Graham Ashton discusses BIGSOUND, the biggest music conference in the southern hemisphere.

September is an interesting time for Brisbane. In the space of maybe a week, bridging August to September, the weather changes from the confusing anomaly that is the Queensland winter to the too-perfect-to-be-true temperatures of spring. Before the summer rains and the smoky back-burnings of Brisbane’s outer hills begin, there is that brief period of time where everything seems to happen.

All of a sudden things are going on and this town turns into the bustling metropolis it has been promising to be for a few years now. Brisbane Festival takes over, music festival season begins, and BIGSOUND takes place. For a few weeks it seems like Brisbane is the centre of the universe and for one particular industry this may very well be true, as BIGSOUND has become a key date on the calendar of the Australian music industry.

Now in its eleventh year, the BIGSOUND music conference has established itself as a taste-making and style-defining hub of the Australian music collective. Touted as the largest music conference in the Southern Hemisphere, BIGSOUND draws attention from overseas press and international industry members and brings them, and a collection of hand-picked bands, to Brisbane.  Showcase bands gain the benefit of playing in front of industry members who could conceivably help them along their path to success while these industry people are on the hunt for the next big thing. Every year, a few partnerships are made and a few bands may be lucky enough to come away with some important connections. Like other music conferences like SXSW and The Great Escape, exposure is the biggest thing on offer here.

Graham Ashton is the kind of guy whose eye you’d hope to catch at BIGSOUND. As head of Warner Music’s indie label imprint, Footstomp, Graham (or Asho as he prefers to be called) has a bit of clout in the Australian music industry. Not only is he the head of his own label, he has also been the Executive Programmer of BIGSOUND for the past three years. Since his commencement as BIGSOUND exec, the live aspect of BIGSOUND has doubled in size and the global recognition of the conference has risen.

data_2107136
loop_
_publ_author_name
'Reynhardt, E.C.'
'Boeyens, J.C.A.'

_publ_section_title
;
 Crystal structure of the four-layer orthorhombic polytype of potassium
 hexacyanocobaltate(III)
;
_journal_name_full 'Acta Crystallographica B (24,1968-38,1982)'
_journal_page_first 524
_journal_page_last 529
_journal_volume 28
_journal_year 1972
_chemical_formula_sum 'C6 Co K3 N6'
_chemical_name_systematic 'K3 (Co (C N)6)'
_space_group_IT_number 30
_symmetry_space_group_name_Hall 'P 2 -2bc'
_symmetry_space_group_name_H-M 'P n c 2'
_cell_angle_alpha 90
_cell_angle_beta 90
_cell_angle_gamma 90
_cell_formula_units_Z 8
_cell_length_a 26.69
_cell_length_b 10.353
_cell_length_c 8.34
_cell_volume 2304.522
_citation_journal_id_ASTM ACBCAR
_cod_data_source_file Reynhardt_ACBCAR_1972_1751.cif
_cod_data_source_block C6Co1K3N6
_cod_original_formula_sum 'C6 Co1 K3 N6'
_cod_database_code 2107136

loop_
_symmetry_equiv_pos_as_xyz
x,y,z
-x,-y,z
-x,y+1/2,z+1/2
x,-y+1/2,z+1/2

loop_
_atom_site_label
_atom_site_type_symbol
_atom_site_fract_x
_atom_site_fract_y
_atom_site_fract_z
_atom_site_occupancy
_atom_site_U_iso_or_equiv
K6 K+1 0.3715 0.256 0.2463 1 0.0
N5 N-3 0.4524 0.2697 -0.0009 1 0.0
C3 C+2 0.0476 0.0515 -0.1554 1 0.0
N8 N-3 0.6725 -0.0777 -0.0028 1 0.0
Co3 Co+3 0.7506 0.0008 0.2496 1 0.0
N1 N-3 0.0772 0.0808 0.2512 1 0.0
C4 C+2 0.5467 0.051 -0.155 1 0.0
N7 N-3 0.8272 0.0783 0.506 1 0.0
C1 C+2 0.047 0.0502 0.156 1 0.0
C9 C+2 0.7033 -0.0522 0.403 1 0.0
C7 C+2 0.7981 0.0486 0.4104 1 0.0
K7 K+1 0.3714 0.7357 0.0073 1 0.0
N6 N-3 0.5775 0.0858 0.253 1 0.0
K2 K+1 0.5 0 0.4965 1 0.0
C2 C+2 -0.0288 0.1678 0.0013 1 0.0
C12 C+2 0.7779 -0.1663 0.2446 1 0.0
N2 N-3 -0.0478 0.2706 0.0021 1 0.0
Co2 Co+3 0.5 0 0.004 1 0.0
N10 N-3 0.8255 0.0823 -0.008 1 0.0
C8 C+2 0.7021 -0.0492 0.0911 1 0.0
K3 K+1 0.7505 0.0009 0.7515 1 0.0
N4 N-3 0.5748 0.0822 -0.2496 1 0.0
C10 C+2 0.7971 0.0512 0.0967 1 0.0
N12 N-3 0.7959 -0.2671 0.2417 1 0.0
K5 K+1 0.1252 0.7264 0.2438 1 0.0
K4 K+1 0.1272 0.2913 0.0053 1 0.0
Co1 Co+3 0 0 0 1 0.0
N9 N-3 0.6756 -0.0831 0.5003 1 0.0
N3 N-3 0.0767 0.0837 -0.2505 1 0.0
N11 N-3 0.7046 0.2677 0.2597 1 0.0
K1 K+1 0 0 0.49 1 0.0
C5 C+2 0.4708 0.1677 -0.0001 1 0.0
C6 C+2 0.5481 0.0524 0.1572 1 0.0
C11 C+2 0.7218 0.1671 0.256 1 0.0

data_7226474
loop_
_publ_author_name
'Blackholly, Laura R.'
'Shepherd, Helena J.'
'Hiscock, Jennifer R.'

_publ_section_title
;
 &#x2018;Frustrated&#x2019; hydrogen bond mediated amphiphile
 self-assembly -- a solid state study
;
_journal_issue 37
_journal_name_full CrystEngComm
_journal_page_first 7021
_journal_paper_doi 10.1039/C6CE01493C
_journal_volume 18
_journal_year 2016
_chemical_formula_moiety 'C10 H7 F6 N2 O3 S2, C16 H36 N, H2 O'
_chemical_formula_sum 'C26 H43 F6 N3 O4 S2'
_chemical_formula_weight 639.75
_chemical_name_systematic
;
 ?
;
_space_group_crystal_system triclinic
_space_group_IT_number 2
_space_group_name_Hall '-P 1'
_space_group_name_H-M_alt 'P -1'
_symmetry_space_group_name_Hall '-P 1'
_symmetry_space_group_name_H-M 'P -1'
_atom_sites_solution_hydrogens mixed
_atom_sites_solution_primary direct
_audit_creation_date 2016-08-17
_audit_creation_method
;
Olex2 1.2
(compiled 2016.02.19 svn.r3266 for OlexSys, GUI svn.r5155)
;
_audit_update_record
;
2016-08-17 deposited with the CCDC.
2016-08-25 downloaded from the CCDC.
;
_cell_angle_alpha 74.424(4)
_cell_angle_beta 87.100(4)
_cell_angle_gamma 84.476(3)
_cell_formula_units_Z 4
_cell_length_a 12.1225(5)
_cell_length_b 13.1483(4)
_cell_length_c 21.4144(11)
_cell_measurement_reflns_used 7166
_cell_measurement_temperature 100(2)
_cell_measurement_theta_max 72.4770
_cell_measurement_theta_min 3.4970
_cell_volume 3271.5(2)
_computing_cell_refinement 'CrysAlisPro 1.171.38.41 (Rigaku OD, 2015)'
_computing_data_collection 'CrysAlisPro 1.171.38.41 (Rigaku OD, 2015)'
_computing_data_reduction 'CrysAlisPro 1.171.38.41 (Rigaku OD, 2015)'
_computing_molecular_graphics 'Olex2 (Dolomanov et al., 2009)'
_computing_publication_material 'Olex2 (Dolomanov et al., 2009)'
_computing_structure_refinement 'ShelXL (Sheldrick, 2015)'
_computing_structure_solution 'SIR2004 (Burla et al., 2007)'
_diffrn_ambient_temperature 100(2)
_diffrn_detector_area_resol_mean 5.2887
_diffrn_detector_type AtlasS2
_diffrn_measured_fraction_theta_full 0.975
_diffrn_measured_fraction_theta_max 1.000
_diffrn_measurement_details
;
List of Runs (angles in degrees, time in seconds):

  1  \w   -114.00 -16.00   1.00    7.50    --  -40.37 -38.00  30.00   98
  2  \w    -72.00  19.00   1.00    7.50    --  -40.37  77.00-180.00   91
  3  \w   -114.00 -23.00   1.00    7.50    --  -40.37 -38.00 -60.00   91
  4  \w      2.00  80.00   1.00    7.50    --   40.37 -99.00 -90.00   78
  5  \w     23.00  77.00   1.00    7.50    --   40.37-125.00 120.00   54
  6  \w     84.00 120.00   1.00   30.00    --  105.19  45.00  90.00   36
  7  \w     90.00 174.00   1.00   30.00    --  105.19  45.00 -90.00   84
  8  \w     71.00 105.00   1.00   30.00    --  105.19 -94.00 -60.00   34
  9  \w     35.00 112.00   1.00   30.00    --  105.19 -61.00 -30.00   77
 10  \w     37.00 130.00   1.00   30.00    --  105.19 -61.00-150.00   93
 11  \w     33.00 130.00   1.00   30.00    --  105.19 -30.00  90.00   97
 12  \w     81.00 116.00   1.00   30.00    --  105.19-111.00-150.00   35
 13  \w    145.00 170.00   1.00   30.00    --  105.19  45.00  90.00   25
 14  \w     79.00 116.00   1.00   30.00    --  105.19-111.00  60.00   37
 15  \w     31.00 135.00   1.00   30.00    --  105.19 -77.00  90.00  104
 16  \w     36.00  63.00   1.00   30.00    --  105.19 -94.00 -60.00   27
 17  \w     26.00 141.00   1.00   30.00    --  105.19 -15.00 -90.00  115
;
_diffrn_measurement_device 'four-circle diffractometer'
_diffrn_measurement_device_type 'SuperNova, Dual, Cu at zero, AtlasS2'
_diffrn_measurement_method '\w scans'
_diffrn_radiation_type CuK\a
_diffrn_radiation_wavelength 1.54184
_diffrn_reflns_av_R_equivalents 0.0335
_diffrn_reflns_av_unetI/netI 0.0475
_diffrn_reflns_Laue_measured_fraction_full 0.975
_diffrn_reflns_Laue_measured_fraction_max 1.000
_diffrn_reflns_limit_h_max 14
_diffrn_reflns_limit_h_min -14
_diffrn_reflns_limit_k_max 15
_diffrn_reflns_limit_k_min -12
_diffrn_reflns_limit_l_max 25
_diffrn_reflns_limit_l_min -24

For someone with this much cred, he is very down to earth and personable, traits that could be traced back to his surf-lifestyle upbringing on the Sunshine Coast. After an introduction to some seminal hardcore punk rock acts, Asho immersed himself in the business side of music.

“(A mate of mine had) been immersing himself in the punk rock communities,” says Asho. “He gave me this compilation cassette of American hardcore bands like Husker Du, The Minutemen, Black Flag, and Bad Brains – all those kinds of bands. Within a day my life had changed; all the surfing posters came down off the wall, all the hardcore punk posters went up on the wall. I started a band, I started a label, I started a fanzine. I’ve been following the same obsession ever since, in all different ways.”

After hopping around at several different labels for a few years – starting with the sales desk Polygram Records and then onward to impressive positions in Sydney and London – Asho decided to try his hand at starting something of his own after his latest stint in Sydney ended.

“I’d been there for ten years and originally I didn’t really want to go, my job kind of forced me to go,” admits Asho. “It was one of those situations where if you wanted go get promoted you had to go to Sydney. I did enjoy it, but I came back here to have a family. As soon as I got back I felt welcomed back into the community of Brisbane music that started me off – like I hadn’t been away at all.”

“There were bands that were really good at the time, one in particular was Yves Klein Blue, which I gravitated towards and ended up managing them for a short while, it was that band that I thought we could build on, and we could build anything around that band. They were the ones that stood out for me at the time.”

At the same time Asho was setting up Footstomp, QMusic was looking for a new Executive Programmer. QMusic’s Executive Officer, Denise Foley, reached out to Asho and suggested he apply, after Asho attended previous BIGSOUND conferences through his prior position at Dew Process. His successful application and the subsequent fortuitous pairing ensured the early success of Footstomp, which managed to obtain the BIGSOUND contract at the beginning of their existence.

Since Asho took the reins, the BIGSOUND conference has expanded and enhanced its reputation among the globally recognised music conferences. For Asho and the panel of professionals responsible for picking artists, they have the hard task of selecting from hundreds of band applications each year. Only a small portion of said applicants are successful, even though the number of live acts showcased has increased each year; indicating how desired a spot at the live event is.